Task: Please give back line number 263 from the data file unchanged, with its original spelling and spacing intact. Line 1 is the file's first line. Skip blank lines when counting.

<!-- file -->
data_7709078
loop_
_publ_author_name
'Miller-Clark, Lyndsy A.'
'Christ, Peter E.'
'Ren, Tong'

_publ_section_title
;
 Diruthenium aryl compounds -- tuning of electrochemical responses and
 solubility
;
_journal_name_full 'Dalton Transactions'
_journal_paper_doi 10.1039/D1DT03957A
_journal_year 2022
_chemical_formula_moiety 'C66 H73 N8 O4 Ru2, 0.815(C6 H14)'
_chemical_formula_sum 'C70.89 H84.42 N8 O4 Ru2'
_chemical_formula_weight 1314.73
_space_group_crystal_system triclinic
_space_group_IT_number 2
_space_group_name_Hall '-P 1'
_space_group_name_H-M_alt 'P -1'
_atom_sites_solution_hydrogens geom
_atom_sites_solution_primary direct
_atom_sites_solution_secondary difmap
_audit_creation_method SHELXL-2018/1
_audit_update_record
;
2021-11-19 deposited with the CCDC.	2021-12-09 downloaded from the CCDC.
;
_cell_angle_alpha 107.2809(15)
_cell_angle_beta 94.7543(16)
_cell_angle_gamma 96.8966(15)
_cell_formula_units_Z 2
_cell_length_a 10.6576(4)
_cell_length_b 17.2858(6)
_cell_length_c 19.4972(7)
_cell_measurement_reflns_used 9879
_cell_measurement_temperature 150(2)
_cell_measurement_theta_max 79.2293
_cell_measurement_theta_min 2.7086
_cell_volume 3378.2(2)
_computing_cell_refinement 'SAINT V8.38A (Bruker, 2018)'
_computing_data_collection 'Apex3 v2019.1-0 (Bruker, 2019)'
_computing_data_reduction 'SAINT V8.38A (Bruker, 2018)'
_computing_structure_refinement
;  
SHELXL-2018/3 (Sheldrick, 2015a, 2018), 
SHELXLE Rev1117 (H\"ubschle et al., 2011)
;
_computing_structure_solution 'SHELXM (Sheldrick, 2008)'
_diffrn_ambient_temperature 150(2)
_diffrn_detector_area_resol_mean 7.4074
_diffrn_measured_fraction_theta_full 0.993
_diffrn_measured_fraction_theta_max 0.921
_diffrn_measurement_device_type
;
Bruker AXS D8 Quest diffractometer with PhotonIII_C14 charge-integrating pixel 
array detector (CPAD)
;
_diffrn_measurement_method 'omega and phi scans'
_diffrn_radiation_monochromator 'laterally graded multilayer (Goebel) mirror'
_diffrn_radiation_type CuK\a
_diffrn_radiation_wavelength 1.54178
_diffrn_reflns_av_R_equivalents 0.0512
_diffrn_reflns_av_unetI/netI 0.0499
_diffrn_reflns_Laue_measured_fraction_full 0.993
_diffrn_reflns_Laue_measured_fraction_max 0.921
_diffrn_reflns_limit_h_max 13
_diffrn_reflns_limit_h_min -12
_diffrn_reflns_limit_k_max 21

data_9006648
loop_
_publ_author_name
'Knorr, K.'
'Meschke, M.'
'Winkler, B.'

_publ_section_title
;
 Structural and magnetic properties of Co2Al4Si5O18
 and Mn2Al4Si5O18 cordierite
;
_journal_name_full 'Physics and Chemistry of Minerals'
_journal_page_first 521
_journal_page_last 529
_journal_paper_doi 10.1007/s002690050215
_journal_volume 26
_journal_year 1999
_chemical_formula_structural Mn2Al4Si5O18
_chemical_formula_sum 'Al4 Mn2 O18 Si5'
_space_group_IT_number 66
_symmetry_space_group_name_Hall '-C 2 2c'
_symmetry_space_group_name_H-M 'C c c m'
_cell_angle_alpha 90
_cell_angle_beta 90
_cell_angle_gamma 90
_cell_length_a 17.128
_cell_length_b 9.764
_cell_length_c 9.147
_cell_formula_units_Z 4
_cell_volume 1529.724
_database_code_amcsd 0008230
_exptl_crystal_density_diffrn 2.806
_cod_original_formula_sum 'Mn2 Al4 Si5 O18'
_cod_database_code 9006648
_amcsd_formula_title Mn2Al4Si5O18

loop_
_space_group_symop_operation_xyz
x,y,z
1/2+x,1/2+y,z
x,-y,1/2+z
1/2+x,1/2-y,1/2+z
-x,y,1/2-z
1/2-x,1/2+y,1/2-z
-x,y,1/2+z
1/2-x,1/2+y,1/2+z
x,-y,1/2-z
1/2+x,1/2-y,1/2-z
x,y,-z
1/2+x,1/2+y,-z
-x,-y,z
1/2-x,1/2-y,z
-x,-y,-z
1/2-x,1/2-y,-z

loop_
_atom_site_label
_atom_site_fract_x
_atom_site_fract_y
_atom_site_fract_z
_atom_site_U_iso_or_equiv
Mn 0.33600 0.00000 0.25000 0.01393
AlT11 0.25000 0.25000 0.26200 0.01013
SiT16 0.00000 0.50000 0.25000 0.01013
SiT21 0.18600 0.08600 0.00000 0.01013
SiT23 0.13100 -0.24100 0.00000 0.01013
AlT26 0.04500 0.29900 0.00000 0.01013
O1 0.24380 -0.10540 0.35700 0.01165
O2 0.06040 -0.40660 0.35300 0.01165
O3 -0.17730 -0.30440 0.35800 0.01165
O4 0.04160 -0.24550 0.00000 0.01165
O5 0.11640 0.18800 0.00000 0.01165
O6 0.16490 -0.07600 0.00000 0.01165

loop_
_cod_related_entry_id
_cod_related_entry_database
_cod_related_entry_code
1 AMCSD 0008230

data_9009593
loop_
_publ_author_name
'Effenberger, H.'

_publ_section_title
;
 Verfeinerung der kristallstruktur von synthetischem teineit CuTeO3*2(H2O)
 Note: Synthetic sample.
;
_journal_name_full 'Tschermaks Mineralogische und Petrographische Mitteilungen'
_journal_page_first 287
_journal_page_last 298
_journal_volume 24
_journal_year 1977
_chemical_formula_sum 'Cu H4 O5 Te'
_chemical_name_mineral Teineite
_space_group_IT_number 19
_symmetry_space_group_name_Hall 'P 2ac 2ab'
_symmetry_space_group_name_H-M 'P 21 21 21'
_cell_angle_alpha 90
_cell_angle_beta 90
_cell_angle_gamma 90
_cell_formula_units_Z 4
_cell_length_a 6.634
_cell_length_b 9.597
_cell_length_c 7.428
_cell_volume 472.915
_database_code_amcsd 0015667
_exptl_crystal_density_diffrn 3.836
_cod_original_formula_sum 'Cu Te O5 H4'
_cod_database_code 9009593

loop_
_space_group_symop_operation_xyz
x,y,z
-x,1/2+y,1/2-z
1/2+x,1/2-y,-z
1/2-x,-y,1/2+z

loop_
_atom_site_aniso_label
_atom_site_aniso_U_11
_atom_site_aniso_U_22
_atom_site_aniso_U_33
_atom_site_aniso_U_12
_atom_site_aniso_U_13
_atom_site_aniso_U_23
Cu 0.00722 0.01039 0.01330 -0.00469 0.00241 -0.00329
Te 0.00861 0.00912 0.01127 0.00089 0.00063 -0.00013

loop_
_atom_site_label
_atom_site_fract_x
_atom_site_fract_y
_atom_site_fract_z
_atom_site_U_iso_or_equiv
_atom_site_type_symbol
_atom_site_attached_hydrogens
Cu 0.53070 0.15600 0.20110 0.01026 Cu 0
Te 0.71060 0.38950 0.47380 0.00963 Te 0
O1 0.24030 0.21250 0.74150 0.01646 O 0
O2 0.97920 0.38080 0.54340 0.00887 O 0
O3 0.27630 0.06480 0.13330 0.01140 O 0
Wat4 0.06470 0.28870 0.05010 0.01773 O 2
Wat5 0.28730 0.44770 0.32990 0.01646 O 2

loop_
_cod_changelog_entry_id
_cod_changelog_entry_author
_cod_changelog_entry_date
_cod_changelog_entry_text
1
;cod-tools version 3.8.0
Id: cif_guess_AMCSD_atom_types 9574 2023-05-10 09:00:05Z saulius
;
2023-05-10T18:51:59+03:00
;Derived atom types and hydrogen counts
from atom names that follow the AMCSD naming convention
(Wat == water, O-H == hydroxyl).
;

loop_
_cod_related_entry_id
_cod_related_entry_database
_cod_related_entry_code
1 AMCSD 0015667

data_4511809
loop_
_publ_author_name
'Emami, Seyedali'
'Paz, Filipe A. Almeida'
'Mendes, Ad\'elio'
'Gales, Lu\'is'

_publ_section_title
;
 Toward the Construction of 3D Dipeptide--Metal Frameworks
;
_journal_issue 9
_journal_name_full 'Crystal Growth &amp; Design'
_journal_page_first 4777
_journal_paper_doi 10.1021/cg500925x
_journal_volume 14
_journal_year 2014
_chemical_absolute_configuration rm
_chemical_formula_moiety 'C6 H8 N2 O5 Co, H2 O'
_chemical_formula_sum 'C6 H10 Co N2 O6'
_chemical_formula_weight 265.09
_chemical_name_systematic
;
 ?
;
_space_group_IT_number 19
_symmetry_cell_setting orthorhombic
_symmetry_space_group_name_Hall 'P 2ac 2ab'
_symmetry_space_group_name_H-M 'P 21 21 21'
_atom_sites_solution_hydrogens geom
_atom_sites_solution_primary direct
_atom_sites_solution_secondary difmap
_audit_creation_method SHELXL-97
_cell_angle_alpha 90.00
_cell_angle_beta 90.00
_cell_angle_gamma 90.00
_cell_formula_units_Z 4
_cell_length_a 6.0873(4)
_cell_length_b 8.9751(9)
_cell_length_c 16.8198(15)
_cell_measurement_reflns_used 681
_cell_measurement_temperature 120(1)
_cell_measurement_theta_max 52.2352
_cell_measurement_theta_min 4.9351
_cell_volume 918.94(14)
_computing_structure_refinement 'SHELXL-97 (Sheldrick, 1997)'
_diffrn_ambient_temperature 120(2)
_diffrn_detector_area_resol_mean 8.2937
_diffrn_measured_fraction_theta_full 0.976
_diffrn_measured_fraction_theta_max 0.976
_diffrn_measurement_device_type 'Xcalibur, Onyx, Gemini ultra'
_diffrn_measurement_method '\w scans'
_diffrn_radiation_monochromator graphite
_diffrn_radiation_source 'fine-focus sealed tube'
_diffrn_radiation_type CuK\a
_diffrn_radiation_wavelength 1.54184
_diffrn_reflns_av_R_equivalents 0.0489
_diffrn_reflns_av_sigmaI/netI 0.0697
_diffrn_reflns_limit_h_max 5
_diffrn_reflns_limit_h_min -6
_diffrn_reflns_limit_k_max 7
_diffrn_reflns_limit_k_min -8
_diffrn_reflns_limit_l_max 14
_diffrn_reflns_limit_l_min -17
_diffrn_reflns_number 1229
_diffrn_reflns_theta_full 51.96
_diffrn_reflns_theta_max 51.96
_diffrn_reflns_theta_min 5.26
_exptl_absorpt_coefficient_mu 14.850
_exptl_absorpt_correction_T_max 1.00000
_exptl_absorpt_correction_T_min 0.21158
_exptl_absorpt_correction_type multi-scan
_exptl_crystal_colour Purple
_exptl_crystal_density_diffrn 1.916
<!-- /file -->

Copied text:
_cell_angle_gamma 90.00